Branding is Dead, part XCMXLLIV

I was thinking today that one reason branding was so important in the industrial age is that there were so many players in the chain. If you had any hope of having your “message” reach the end-user, you had to line it all up clear as a bell. And industrial organizations were so big, too. The chain was something like: CEO, VP Marketing, [several other VPs, including Sales, Finance, Operations, etc], copywriters, designers, vendors for manufactured parts, graphic design, printers, distributors, warehousers, sales representatives, retail buyers, retail sales clerks, etc.
Rules of the telephone game therefore required that you have one message, one value proposition, one identity. But now, in the age of conversation, and especially on the web, it’s not clear that any of this matters, at least not nearly as much. Sure, you need a logo, and consistency is nice on all fronts. But you might be having “market conversations” with lots of different kinds of people, partners, and customers. The “value proposition” will be different for each one of them. Reducing all the richness down to a single tag line doesn’t seem helpful, to say nothing of being plausible. You may still have to define it, but it may be presented and interpreted differently by each stakeholder.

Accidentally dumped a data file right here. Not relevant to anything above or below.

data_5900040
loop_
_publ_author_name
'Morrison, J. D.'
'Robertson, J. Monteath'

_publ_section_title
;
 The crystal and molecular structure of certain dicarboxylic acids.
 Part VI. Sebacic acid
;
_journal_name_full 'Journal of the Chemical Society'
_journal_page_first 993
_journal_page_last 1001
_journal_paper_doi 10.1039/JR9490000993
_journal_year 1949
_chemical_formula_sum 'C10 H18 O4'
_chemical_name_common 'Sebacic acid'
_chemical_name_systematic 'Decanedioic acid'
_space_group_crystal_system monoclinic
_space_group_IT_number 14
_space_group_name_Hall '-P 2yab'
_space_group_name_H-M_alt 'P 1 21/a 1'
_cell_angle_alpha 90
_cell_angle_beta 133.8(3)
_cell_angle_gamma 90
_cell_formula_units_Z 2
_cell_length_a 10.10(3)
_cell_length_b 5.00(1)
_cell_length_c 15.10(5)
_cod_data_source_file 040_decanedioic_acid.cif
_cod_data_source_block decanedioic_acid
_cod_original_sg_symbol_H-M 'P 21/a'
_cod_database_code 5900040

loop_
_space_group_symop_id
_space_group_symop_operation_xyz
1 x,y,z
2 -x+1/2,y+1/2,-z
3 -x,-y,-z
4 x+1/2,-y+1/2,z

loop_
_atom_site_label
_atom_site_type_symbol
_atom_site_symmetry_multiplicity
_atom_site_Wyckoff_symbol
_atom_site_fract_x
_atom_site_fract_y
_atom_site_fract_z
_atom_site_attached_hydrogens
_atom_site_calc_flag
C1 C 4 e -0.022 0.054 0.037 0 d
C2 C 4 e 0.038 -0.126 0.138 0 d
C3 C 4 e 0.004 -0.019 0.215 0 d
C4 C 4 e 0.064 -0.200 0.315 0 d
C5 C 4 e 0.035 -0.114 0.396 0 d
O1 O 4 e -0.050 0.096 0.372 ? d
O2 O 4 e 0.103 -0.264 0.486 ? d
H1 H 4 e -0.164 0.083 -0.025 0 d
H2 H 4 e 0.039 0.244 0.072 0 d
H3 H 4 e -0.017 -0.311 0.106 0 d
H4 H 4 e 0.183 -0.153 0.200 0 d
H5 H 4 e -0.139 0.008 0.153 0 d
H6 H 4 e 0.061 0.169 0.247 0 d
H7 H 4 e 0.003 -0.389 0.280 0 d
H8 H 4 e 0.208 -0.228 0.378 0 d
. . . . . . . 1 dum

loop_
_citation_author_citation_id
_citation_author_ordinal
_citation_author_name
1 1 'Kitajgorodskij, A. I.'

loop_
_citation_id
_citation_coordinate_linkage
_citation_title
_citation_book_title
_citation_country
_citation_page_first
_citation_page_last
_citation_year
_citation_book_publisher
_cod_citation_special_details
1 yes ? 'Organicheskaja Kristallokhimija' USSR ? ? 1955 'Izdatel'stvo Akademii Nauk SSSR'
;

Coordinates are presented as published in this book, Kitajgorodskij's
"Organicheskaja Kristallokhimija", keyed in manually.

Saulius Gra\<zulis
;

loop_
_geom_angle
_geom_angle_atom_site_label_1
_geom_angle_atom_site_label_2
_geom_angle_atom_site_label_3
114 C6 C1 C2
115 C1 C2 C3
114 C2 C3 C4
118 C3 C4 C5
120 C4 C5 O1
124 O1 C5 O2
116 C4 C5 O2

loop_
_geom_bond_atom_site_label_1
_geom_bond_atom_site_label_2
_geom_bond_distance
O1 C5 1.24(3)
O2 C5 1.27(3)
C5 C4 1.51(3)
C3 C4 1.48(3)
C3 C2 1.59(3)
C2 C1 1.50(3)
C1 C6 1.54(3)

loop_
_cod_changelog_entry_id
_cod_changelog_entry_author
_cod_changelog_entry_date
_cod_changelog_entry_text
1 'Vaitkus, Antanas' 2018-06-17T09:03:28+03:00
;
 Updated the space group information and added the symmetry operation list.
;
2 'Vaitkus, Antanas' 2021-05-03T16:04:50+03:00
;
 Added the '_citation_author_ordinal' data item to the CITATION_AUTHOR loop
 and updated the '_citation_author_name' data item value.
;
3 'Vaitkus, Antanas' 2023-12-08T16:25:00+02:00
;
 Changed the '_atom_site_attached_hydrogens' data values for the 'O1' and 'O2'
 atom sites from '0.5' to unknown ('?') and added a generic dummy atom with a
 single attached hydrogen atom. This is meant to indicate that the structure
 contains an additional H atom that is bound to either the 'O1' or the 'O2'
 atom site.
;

Doc Searls has probably said all this and more years ago. I’m slow sometimes.